In one of those occasional co-incidences that pop up in the music world, a couple of weeks back saw the release of new albums – comeback albums, if you will – from two bands who were overlooked in their prime and who only really gained critical respect in the years after they disbanded the first time around.
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Those two bands couldn’t really be more different in style, though. Failure, the Space-Rock kings lauded by critics and other musicians alike following the release of their third album Fantastic Planet, vanished in a haze of drugs and lack of label support in 1997, while Refused hit their peak with the astonishing hardcore meisterwerk of The Shape of Punk to Come, and disbanded while on tour playing to mystifyingly small crowds and internal disagreements about their direction and politics.
The thing is, both albums – released within two years of each other – had one particular thing in common. Both albums were light years ahead of their peers, taking their respective sounds and styles into realms no-one else was really doing, and I’ve always thought that popular acceptance of both albums only came when everyone else began to catch up in style and taste.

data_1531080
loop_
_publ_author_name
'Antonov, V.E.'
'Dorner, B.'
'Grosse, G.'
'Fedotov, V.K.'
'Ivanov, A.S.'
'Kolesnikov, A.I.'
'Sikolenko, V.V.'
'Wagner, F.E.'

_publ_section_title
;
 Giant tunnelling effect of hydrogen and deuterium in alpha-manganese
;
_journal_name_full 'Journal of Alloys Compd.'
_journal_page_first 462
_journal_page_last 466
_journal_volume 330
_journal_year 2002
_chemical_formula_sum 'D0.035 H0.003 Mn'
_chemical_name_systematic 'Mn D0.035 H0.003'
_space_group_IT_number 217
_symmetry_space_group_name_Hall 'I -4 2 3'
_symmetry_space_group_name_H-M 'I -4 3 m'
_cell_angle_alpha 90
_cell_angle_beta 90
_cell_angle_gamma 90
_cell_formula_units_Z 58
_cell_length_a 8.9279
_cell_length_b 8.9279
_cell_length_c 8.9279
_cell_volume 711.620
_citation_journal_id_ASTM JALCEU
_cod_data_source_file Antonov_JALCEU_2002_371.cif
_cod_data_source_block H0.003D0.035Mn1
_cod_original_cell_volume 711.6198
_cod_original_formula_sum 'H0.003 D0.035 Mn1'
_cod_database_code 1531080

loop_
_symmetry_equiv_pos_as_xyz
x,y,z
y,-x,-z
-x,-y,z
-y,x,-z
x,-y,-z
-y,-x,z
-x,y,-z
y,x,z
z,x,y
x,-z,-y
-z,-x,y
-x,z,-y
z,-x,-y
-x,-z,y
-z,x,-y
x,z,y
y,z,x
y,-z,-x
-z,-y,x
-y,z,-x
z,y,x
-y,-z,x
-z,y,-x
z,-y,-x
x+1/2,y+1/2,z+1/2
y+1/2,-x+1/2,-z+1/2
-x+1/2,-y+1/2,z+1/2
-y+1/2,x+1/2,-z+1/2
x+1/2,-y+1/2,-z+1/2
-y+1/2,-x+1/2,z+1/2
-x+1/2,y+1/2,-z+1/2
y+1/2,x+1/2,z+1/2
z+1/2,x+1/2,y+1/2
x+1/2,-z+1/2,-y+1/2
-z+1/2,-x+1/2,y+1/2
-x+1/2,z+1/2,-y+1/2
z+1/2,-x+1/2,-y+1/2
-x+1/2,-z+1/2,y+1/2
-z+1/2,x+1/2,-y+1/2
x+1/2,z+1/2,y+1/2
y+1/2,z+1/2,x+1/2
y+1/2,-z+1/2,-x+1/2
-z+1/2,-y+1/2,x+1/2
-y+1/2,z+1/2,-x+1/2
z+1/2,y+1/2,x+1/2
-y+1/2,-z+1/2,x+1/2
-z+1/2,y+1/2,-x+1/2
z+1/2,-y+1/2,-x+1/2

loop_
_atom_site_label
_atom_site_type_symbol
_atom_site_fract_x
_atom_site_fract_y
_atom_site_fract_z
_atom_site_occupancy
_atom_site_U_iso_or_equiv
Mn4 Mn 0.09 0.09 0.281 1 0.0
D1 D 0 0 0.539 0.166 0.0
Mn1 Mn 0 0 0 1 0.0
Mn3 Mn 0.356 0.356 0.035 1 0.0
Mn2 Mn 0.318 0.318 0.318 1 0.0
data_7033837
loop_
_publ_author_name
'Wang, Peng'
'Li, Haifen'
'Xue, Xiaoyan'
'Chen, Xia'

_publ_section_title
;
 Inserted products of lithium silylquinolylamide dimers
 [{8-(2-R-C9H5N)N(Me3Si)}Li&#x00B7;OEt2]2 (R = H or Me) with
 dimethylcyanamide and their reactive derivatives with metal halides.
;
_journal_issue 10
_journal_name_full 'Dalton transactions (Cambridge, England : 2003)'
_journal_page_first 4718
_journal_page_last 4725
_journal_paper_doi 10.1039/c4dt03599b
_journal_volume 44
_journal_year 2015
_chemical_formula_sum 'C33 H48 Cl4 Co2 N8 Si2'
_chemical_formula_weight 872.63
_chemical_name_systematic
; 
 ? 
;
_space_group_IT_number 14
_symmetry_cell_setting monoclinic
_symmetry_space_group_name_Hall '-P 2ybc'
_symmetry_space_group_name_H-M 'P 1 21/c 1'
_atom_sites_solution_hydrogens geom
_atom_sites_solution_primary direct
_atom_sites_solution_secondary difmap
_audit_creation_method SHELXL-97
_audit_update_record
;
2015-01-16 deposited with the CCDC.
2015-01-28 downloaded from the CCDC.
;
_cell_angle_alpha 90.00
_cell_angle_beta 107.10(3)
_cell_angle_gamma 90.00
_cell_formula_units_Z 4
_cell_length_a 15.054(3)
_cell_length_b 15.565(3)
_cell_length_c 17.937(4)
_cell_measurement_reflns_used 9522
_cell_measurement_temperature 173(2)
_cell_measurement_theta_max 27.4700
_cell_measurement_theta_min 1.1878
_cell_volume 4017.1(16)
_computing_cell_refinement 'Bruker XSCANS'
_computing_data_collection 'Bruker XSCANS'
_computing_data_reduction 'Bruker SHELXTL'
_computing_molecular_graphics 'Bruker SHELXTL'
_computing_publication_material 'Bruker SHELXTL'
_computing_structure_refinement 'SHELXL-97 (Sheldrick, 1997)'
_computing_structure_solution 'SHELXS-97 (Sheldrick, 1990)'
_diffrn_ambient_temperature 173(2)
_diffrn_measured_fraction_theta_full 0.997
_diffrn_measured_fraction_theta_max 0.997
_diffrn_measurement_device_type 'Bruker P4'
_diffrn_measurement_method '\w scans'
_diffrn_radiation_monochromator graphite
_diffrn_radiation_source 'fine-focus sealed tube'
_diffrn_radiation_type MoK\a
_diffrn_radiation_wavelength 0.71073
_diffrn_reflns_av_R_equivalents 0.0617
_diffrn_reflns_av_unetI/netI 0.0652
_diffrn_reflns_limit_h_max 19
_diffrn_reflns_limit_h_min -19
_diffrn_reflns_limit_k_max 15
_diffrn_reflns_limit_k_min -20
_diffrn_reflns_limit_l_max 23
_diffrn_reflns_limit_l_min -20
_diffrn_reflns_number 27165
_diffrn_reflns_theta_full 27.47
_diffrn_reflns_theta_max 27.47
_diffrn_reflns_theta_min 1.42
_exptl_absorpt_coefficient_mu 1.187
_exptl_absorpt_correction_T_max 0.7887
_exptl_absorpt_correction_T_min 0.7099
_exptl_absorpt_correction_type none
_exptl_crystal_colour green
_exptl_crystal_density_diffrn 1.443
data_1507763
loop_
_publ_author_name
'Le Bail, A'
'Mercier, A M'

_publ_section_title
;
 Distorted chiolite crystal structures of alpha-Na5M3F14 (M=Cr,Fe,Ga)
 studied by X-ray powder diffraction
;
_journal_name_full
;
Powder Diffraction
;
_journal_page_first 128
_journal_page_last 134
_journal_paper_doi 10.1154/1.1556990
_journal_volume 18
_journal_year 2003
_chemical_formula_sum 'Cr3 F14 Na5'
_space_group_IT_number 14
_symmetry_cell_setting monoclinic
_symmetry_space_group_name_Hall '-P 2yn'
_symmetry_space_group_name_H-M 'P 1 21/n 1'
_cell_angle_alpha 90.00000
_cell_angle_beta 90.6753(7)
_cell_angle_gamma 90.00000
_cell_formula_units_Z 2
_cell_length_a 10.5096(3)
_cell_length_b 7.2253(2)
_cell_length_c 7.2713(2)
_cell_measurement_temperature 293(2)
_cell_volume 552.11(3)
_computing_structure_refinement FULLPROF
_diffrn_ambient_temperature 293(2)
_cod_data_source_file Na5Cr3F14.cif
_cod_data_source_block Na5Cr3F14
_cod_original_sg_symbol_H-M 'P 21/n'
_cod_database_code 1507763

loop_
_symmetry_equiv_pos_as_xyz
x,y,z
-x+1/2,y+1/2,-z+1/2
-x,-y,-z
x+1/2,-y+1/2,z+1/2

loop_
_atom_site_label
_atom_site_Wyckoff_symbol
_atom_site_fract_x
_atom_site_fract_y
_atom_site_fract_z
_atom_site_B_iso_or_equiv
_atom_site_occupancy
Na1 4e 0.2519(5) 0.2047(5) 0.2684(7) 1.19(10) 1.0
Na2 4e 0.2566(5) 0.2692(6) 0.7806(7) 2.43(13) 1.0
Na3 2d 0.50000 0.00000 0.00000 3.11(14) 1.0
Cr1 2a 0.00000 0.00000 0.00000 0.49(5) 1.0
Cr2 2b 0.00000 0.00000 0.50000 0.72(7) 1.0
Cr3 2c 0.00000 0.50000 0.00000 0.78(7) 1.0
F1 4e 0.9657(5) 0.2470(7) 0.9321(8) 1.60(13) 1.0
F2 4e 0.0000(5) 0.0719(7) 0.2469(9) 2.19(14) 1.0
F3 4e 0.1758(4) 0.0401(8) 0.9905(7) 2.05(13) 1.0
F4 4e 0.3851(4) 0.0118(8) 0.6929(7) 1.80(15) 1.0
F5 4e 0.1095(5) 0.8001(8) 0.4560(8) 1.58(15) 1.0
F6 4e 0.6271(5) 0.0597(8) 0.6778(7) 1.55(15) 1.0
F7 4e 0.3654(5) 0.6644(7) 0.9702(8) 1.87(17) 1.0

And remarkably, they share a number of similiarities once again as they return.
Production is glistening on both – Failure self-produced, much as they did on Fantastic Planet, and the results are as impressive as that album – in sonic detail in particular. Refused went to Nick Launay and, more remarkably Shellback – the latter better known for his work with P!NK and Taylor Swift (the ubiquitous Shake It Off being one of his, amongst others)., which gives a glistening sheen to their at points punishing hardcore base materials, but at others irritates in simply abandoning subtlety – something Launay has history with after his disastrous album with Girls Against Boys – by airbrushing out any of the detail and both simply going for electronically-enhanced, bludgeoning force.